Staff Ratios – Royal Commission Research Paper

I have read with interest late last week the very freshly released Royal Commission research paper (1) into aged care staffing requirements, and the shortfall in funding needed to raise the staffing mix and levels to appropriately care for the average residential aged care service consumer.  

The following excerpt from the recommendations paints a picture of what residents, families, advocates, and indeed some providers have been saying for some time – the level of service provision (staffing) in residential aged care in Australia is substandard.  

My conclusion is that because that level of provision is so strongly associated with the operating funding mechanism, the funding mechanism for care is equally substandard:

“more than half (57.6%) of Australian residents receive care in aged care homes that have unacceptable levels of staffing (1 and 2 stars).

To bring staffing levels up to 3 stars would require an increase of 37.3% more staff hours in those facilities. This translates into an additional of 20% in total care staff hours across Australia.

We have not limited our analysis to determining the additional resources required to bring facilities up to an acceptable level. We have also provided an indication of the additional resource requirements that are required to deliver staffing levels consistent with good practice and best practice care.

For all residents to receive at least 4 stars (what we consider good practice) requires an overall increase of 37.2% in total care staffing while 5 stars (best practice) care would require an overall increase of 49.4% in total care staffing.” (2)

As you are probably well aware, I am the CEO of Braemar Presbyterian Care (“Braemar”). To put our services into perspective, since I joined Braemar in March 2017 we have been increasing hours per resident per day to a level that is close to the current national average as recorded by the StewartBrown benchmarking service (3) reporting.  And, as far as is reasonable, we have been improving our subsidy income to match the staffing.  But that recurrent income is not enough.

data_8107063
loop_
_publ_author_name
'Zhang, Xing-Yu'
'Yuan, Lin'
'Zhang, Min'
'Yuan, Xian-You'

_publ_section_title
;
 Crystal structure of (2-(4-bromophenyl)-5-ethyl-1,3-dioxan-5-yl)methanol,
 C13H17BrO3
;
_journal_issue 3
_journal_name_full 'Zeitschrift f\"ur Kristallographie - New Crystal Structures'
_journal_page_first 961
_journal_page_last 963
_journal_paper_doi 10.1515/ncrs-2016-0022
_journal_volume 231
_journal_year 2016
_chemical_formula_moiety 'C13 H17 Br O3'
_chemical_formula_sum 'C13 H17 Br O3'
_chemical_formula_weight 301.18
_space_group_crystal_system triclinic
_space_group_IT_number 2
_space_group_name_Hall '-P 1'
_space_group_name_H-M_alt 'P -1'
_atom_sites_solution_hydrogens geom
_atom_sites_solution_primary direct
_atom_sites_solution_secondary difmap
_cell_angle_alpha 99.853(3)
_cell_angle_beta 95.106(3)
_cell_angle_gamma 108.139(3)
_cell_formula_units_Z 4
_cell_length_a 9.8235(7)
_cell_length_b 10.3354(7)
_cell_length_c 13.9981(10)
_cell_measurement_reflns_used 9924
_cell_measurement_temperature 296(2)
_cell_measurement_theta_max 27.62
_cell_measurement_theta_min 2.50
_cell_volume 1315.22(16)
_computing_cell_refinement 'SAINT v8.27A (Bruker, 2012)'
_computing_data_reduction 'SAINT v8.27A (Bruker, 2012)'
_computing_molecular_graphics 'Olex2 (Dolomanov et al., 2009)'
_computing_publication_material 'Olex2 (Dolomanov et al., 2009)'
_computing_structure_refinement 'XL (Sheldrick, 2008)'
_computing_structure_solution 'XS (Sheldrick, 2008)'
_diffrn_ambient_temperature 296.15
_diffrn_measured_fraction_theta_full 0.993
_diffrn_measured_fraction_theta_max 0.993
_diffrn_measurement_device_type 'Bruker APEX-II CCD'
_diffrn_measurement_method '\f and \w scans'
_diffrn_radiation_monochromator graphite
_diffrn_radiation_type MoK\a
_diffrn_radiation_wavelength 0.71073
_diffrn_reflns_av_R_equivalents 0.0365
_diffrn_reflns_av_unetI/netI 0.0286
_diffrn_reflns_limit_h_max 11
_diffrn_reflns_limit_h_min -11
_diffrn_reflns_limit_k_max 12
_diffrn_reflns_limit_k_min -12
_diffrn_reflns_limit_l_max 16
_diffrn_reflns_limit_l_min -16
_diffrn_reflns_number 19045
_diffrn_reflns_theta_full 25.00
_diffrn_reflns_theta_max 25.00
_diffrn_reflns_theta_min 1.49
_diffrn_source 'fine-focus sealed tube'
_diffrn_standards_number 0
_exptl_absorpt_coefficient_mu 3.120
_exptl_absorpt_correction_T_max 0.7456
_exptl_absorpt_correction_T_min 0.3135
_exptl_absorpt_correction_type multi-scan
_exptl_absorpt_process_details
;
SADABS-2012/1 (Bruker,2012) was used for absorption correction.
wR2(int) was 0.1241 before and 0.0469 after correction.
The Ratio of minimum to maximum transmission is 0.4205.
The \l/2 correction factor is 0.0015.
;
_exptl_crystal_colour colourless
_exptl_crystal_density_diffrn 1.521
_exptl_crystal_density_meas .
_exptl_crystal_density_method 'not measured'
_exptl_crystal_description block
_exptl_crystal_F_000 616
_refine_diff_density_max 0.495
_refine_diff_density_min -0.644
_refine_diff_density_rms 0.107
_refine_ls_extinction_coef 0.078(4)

According to this research paper, prepared for the Royal Commission into Aged Care Quality and Safety, less than 3 star level of staffing is unacceptable, while a 4 star staffing is good practice, and 5 star staffing is best practice.  Yet 57.6% of residents receive less than 3 star (unacceptable) staffing and only 1.4% receive best practice staffing.

How is this translated into the care of our elders? 

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Shaky Foundation: Where is residential care today? 

I have been tracking various residential aged care data and some interesting comparison figures for two decades now since the Aged Care Act came into being in 1997.Please allow me to say right upfront – collecting relevant and appropriate data from indices can be difficult and not always truly comparable.

The data represented below is purely to make us think, and perhaps identify for providers at least, why it seems to have become so much more difficult to maintain a high quality residential aged care service today to people with more pressing multiple morbidities than ever before.